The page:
D) In baseball this year, the individual voter’s ballots for MVP and Cy Young awards were made public. How much would you love for individual coaches’ ballots to be public?

E) This is Georgia’s lowest preseason ranking, and even though it doesn’t match where I placed the Gymdogs (because I do think there is more potential here than others are recognizing), I don’t really reject this placement. No one would be that surprised by a repeat of last year.

F) Arkansas has been bumped down to #12 even after a Super Six appearance. Most people (including me) see the loss of Pisani and largely write this team off.

F) Interestingly, Ohio State didn’t really get much of a bump from the Nationals appearance last year, and Penn State is oddly low. 

G) Why were there so few ballots compared to previous years?

Balance Beam Situation Preseason Ranking

The annual preseason coaches’ poll will be released in the days of soon, so in advance of that completely opposite-of-important event that I look forward to dissecting, I have compiled my own preseason ranking. Please take it as official, scientific, and unimpeachable.

I ranked only fifteen teams instead of twenty-five because of buuuuh, but also once we get into that Missouri, Illinois, Denver, Minnesota, Boise St. group of teams that are all poised to finish a distant third in various regionals, the difference between the teams is so minimal that there would be no legitimate reasoning behind ranking one ahead of another. They will be separated as the season progresses based on consistency and luck with injuries.

So, here we go.

1. Florida
The Gators are the most talented team in the country. I don’t see any valid argument against putting them at #1. With Sloan and B. Caquatto joining Hunter, King, Dickerson, Johnson, and M. Caquatto, this team will have 9.900s to spare and will be able to absorb whatever latest injury has befallen one of the Caquattuses. While the other top contenders will excel on vault and floor, look for Florida to be nearly unstoppable on bars with consistent 49.500+ rotations that won’t be matched even by the second tier of contenders.

2. Alabama
I flipped and flopped about Alabama and UCLA in the second and third positions, and I do think they are essentially interchangeable here, but I put Alabama ahead because the group as a whole is safer. We know what we’re going to get from each of the Alabama gymnasts, and that means a lot of 9.900s and very few falls. The loss of Stack-Eaton is a hit, especially on bars, but the team should be able to withstand it.

UCLA, as always, could be great this season, but I would have a lot more confidence in that proclamation with a healthy Peng Peng Lee and a fully contributing Mattie Larson (one who doesn’t get ranked below an injured Syd Sawa on floor reliability). I am concerned that this season will become about Zamarripa, Peszek, and their merry band of 9.850s, and if it does, there is little chance of a UCLA championship. There are a lot of supporting actresses on this team (the incoming class is full of them), but they need to start taking lead roles with 9.900s on multiple events.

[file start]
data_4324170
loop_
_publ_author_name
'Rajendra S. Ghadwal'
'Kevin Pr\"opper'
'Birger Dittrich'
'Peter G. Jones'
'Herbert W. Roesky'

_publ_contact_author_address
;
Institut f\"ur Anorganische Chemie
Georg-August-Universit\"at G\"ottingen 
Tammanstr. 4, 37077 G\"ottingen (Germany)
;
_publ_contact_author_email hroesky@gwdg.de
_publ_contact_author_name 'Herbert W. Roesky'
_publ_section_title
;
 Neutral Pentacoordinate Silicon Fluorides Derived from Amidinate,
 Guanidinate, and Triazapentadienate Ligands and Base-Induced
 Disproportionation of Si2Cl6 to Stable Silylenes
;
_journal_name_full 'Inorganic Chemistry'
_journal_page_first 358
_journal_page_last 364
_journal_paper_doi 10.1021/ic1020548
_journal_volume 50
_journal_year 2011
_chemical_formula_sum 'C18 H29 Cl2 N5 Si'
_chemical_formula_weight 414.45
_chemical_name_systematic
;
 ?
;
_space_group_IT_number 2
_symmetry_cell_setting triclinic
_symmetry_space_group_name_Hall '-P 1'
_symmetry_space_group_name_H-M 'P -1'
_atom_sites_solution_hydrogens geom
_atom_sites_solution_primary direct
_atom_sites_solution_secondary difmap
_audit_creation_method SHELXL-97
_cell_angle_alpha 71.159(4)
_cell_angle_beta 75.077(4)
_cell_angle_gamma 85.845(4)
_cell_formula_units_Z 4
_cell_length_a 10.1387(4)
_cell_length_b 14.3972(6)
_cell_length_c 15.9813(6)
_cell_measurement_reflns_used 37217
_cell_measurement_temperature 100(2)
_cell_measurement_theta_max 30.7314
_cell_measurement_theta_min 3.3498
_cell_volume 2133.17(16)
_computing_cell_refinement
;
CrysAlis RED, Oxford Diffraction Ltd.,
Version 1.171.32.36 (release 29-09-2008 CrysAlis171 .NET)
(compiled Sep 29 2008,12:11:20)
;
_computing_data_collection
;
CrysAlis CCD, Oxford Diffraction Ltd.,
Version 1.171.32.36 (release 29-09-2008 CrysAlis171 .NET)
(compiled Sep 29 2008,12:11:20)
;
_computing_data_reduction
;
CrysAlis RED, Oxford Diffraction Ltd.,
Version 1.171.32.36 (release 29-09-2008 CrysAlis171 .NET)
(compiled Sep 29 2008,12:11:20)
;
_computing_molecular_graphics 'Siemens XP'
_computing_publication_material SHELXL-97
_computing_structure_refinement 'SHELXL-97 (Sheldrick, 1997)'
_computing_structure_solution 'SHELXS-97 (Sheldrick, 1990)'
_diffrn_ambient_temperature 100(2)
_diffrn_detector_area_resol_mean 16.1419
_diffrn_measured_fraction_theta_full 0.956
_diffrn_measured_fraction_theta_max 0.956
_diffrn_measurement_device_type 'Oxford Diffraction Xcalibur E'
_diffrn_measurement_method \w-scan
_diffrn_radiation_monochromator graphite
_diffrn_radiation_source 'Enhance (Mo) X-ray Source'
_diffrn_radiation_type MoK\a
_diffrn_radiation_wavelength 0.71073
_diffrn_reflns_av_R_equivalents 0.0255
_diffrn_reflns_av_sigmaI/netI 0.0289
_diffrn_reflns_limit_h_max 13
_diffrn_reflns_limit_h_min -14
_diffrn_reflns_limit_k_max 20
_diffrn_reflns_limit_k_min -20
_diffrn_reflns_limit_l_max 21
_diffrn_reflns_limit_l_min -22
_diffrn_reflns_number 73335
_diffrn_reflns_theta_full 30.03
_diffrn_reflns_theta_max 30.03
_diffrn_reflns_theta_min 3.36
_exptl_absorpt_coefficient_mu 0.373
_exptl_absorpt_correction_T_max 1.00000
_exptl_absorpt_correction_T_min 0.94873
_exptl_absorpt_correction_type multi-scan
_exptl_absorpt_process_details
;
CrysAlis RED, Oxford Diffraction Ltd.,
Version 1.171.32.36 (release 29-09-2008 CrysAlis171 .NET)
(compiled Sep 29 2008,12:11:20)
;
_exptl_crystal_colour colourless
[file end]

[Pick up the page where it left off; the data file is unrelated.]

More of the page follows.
4. Oklahoma
The Sooners have proven that they are the heirs apparent to the mantle of best team never to win a championship, and I expect them to put up yet another season full of mid-197 scores. The 2013 team will be better on vault than the 2012 team was, which eliminates a major weakness, but we’ve yet to see if anyone can take on that Megan Ferguson responsibility. With the new freshmen and the injury returners, the Sooners should be able to repeat the successes of 2010 and 2011, but can they go any higher with this group of gymnasts? It may still take another season or two before this team can legitimately compete for a title.

5. Utah 
In ranking the teams after the top four, I’m taking the same approach that I took for the Alabama/UCLA decision, and Utah is the safest bet for a more successful season even if the ceiling may not be as high. The Utes have no major strengths or weaknesses, and I fully expect them to put up a whole bushel of 49.275-49.300 rotations. That can be enough to make Super Six again, but I do question whether Utah will be able to doing anything this season to make it different from 2010–2012. In Super Six last year, Alabama had twelve 9.9s and Utah had three. Where are those 9.9s going to come from? The vocal E-pass commitment on floor has not boosted the scores.

6. Stanford
Even with the losses of Brown and Pechanec, the potential of a Hong, Shaprio, and Vaculik scoring triumvirate is very appealing. Stanford would not have to search for 9.900s in the same way that Utah would, but can we really rely on those three? The history of injury/inconsistency is harrowing, but the judges are itching to give them big scores. A healthy Ivana Hong will get 39.700s. It could be great. It could be. 

7. Georgia
Feel free to treat my placement of Georgia at #7 as an atrocity. I’ll allow it. However, even if we put Worley and Tanella aside since I don’t envision any change from the previous seasons for them, the core of the rest of the team is talented enough to make Super Six. Davis, Jay, and Rogers can be scoring leaders, and if Persinger and Earls are cultivated well, they can aspire to more than just high fives for a mid-lineup 9.800 or two. The Gymdogs will hope this isn’t a repeat a Jay Clark’s first year, when a very talented team on paper totally imploded.